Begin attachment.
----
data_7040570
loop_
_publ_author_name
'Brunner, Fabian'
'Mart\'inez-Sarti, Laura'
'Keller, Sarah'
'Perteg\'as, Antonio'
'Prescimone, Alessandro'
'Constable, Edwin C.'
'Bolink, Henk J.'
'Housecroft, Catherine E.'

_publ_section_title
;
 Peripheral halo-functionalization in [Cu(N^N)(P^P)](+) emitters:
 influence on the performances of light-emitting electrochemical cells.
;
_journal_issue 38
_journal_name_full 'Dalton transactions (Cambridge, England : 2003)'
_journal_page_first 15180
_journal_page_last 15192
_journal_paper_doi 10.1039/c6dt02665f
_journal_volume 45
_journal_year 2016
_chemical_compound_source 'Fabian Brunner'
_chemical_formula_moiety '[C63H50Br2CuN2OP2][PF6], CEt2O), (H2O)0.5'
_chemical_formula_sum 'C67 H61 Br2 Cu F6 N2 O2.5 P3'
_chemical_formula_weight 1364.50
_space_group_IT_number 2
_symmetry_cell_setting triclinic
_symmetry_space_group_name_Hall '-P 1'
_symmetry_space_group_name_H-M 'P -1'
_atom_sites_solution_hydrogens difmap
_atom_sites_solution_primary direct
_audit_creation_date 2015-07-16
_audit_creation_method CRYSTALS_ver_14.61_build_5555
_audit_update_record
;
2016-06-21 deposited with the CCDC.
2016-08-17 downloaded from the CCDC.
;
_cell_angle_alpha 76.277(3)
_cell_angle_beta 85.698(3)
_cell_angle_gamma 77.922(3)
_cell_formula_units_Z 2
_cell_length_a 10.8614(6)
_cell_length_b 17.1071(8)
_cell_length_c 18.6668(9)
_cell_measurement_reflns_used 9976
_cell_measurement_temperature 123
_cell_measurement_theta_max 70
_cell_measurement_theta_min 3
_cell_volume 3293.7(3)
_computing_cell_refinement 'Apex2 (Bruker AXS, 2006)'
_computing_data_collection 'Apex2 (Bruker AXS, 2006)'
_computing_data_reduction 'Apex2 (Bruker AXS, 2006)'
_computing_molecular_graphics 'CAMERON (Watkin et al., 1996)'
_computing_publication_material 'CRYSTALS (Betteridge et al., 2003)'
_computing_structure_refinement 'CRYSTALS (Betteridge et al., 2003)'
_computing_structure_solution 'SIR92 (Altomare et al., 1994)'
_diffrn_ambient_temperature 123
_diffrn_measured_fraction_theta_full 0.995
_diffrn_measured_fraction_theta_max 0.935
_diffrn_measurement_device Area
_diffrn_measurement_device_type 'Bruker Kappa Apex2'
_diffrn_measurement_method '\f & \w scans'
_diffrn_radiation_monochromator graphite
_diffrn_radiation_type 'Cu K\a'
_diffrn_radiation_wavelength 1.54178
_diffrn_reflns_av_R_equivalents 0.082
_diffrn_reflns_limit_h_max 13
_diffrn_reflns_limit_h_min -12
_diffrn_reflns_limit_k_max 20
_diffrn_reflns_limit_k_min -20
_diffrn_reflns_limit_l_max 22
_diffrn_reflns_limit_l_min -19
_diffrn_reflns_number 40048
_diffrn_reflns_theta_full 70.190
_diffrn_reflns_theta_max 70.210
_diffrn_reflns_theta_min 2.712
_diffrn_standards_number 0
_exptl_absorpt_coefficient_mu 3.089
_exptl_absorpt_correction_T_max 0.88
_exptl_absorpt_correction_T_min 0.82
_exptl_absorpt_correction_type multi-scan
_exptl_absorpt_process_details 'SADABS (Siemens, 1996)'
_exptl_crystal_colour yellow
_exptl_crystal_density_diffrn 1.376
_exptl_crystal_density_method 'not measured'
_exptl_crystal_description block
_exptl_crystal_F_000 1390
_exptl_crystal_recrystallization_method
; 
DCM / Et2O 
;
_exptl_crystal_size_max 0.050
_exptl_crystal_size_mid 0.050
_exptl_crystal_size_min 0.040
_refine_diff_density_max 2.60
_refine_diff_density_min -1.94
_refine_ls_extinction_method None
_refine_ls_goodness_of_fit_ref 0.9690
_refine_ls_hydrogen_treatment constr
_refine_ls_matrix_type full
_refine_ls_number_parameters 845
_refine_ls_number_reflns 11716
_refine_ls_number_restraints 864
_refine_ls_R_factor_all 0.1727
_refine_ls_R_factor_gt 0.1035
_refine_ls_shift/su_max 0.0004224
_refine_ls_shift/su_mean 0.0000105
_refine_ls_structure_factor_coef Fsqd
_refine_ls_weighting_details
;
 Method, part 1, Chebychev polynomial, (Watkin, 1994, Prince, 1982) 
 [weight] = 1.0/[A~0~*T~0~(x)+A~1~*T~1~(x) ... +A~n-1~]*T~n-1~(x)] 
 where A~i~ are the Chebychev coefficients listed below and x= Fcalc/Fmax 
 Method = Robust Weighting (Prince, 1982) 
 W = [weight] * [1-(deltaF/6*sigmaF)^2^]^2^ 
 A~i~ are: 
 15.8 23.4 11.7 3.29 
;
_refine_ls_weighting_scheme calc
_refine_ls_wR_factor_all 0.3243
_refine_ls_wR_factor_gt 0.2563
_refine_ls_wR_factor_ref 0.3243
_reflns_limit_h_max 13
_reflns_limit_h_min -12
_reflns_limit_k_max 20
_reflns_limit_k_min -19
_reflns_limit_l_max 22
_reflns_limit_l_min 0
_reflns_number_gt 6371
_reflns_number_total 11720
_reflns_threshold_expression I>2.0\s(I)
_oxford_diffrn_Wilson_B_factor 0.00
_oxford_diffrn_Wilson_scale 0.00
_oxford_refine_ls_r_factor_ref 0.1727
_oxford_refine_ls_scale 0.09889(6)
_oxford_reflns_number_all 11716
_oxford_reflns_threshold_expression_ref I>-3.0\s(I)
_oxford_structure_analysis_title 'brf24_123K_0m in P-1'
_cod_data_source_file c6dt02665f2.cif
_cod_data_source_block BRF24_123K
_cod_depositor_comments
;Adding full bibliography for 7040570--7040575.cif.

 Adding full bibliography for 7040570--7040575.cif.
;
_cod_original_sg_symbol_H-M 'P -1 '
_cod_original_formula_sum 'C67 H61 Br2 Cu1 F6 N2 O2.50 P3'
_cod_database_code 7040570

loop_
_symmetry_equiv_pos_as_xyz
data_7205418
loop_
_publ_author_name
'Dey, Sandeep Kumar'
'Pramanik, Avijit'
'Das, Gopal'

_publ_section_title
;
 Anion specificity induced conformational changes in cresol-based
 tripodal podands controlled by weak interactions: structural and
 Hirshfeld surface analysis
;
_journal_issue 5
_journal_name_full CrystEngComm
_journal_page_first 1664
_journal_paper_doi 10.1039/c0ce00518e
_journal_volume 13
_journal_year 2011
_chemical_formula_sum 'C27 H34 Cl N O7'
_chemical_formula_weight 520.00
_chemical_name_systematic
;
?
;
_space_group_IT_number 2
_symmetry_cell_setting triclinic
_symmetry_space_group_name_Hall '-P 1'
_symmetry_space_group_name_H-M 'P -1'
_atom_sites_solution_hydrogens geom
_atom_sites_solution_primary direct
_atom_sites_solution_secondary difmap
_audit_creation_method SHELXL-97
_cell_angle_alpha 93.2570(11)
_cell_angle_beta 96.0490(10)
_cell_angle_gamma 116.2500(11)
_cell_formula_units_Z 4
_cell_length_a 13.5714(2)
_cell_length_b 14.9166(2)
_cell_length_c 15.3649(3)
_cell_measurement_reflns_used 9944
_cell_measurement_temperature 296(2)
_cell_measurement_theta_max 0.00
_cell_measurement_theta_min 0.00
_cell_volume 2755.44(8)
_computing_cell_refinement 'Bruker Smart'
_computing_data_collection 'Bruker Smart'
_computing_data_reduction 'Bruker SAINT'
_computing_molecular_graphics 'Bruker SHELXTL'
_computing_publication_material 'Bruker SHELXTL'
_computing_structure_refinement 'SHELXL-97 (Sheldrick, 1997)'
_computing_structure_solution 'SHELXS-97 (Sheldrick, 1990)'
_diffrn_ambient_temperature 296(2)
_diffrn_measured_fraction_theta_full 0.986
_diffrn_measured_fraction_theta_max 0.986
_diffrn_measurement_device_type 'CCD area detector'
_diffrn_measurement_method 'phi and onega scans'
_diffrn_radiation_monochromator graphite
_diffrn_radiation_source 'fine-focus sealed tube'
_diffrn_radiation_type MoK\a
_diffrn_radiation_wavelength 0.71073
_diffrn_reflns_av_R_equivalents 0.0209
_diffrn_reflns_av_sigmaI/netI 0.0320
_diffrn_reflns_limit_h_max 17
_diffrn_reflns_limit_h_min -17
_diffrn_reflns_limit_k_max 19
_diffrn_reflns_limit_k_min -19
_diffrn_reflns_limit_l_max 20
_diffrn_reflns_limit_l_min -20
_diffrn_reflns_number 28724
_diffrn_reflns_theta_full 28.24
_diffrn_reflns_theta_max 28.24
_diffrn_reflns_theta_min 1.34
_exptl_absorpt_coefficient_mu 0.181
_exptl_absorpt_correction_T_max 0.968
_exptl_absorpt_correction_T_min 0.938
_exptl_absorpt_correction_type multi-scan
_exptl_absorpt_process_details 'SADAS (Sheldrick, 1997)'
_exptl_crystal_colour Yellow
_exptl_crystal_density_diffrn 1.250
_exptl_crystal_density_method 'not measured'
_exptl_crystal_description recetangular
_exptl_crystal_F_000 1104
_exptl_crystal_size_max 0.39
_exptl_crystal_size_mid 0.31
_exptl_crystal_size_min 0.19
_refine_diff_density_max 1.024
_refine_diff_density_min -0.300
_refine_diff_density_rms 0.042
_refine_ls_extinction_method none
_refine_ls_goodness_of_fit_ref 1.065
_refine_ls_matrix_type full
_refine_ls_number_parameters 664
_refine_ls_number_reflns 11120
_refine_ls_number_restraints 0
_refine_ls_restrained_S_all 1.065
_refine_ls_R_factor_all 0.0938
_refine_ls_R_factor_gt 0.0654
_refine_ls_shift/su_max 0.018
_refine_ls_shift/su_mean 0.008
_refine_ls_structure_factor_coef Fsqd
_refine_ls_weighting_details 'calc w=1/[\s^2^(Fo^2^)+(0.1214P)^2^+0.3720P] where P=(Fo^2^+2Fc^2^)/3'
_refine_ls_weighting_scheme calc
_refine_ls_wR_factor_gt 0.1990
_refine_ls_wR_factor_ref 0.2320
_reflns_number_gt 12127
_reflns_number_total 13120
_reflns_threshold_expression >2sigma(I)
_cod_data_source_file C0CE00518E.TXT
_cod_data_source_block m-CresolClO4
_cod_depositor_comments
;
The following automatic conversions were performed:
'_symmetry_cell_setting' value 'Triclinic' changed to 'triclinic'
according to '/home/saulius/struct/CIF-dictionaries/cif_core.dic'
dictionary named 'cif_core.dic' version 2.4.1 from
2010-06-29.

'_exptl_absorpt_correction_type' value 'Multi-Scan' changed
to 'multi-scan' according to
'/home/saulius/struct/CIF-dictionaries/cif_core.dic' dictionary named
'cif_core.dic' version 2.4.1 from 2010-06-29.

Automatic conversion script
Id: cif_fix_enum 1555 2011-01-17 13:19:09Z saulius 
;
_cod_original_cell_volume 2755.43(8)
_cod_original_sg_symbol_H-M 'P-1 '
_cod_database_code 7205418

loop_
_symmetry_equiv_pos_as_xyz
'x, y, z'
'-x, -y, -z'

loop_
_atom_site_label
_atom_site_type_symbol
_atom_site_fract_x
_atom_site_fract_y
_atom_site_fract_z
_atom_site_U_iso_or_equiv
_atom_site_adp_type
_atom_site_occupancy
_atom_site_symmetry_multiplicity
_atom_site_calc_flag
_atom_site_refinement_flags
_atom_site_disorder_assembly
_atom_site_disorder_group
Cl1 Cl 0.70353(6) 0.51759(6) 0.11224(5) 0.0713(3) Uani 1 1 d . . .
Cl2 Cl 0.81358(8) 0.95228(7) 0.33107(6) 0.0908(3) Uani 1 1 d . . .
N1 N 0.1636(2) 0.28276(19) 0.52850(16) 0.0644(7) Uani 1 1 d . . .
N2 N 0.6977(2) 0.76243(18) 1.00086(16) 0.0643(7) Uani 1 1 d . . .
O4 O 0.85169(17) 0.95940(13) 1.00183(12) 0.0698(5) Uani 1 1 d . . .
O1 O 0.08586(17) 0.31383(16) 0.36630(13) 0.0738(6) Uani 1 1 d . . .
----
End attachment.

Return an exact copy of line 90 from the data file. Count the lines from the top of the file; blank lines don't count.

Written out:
_exptl_crystal_F_000 1390